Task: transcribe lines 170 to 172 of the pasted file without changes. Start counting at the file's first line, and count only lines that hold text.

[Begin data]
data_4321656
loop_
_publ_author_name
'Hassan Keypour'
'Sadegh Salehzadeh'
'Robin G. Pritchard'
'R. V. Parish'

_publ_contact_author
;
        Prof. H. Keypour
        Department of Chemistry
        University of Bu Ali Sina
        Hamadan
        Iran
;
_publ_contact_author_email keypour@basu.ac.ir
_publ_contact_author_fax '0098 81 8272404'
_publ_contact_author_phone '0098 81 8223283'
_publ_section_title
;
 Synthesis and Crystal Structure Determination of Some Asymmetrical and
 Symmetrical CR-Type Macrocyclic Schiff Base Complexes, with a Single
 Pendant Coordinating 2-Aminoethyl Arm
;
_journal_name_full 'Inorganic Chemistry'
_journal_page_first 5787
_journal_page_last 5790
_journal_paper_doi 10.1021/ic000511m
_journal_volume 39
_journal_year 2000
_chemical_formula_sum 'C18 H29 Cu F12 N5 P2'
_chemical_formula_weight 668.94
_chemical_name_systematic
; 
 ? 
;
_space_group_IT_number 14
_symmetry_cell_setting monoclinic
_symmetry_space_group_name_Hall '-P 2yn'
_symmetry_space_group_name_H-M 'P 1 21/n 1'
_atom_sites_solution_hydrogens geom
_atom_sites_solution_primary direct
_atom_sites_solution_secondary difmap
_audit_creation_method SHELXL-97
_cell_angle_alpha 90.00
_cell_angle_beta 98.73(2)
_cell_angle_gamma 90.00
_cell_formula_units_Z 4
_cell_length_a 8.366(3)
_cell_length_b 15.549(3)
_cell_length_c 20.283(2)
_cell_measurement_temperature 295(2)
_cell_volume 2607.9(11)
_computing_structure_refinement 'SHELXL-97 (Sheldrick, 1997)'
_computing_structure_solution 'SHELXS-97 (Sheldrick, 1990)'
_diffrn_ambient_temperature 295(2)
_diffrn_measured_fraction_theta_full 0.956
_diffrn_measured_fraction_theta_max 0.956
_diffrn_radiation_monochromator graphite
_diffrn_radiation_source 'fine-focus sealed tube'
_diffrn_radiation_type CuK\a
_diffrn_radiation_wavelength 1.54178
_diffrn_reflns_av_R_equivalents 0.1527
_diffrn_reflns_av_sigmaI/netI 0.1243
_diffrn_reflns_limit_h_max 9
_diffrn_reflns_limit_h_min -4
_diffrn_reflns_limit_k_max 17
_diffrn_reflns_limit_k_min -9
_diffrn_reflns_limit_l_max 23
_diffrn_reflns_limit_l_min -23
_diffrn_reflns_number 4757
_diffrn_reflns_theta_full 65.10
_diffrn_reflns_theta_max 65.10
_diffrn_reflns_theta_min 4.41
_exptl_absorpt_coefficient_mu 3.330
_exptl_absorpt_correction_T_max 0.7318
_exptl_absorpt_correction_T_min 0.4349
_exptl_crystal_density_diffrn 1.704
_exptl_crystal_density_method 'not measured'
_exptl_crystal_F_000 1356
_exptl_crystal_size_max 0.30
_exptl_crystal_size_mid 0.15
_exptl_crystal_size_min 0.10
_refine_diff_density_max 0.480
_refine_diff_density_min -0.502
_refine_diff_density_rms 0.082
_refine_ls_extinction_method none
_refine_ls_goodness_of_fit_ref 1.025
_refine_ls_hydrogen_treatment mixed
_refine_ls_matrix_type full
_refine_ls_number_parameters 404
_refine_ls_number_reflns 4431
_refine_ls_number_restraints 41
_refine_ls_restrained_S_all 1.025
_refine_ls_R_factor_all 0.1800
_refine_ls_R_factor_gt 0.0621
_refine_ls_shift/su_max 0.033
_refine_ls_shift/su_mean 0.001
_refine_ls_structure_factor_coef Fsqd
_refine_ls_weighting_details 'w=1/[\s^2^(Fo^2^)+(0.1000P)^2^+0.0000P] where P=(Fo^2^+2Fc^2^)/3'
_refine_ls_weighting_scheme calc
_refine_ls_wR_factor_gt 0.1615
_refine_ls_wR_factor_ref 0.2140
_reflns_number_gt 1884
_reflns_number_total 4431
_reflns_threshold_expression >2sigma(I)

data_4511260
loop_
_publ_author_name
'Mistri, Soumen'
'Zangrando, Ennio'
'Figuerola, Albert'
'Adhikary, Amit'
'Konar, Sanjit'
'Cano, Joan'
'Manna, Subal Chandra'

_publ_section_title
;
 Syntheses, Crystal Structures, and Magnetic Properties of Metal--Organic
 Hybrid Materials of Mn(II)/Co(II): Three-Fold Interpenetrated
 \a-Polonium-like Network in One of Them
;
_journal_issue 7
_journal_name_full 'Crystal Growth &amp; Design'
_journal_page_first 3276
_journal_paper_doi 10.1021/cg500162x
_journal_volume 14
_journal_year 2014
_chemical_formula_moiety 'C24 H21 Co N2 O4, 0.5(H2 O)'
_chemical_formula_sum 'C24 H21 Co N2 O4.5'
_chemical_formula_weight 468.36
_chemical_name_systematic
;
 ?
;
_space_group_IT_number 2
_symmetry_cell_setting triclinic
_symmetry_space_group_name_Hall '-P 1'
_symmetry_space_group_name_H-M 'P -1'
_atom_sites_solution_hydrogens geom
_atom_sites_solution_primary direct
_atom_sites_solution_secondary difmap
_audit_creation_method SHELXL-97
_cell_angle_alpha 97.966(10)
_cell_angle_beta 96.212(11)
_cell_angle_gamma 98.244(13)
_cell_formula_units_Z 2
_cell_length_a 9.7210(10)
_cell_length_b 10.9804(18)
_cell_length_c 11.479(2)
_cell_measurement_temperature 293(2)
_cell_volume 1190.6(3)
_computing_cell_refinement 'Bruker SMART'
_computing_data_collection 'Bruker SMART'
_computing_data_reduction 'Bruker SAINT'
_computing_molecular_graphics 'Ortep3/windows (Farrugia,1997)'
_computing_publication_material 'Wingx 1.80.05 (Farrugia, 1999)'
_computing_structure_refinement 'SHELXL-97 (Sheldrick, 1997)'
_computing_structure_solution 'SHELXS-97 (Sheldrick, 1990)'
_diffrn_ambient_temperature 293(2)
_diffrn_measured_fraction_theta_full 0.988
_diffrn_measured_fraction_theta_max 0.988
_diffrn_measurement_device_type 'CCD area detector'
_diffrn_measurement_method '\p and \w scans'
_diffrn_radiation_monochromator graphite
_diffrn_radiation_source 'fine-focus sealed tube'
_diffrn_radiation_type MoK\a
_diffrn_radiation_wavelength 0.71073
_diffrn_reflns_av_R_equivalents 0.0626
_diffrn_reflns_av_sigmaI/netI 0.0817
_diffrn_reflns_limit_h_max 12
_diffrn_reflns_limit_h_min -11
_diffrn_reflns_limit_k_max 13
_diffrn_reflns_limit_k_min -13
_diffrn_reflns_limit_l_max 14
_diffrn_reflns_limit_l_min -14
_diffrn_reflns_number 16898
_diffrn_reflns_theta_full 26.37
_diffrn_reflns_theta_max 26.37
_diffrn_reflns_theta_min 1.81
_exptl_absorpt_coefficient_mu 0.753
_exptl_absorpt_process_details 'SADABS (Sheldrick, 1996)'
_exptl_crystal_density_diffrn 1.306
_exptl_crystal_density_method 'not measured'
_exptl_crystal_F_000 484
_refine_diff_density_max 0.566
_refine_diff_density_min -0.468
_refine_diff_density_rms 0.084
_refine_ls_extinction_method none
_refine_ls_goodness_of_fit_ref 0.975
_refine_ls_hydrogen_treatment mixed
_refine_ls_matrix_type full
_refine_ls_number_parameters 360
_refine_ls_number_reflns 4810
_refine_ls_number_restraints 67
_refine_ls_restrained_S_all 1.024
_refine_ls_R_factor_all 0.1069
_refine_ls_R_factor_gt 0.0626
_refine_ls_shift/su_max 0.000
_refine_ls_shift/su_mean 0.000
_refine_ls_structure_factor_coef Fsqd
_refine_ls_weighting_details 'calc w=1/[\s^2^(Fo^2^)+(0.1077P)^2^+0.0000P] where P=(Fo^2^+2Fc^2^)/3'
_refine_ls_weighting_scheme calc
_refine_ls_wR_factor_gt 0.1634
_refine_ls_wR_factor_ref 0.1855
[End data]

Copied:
_diffrn_reflns_av_sigmaI/netI 0.0817
_diffrn_reflns_limit_h_max 12
_diffrn_reflns_limit_h_min -11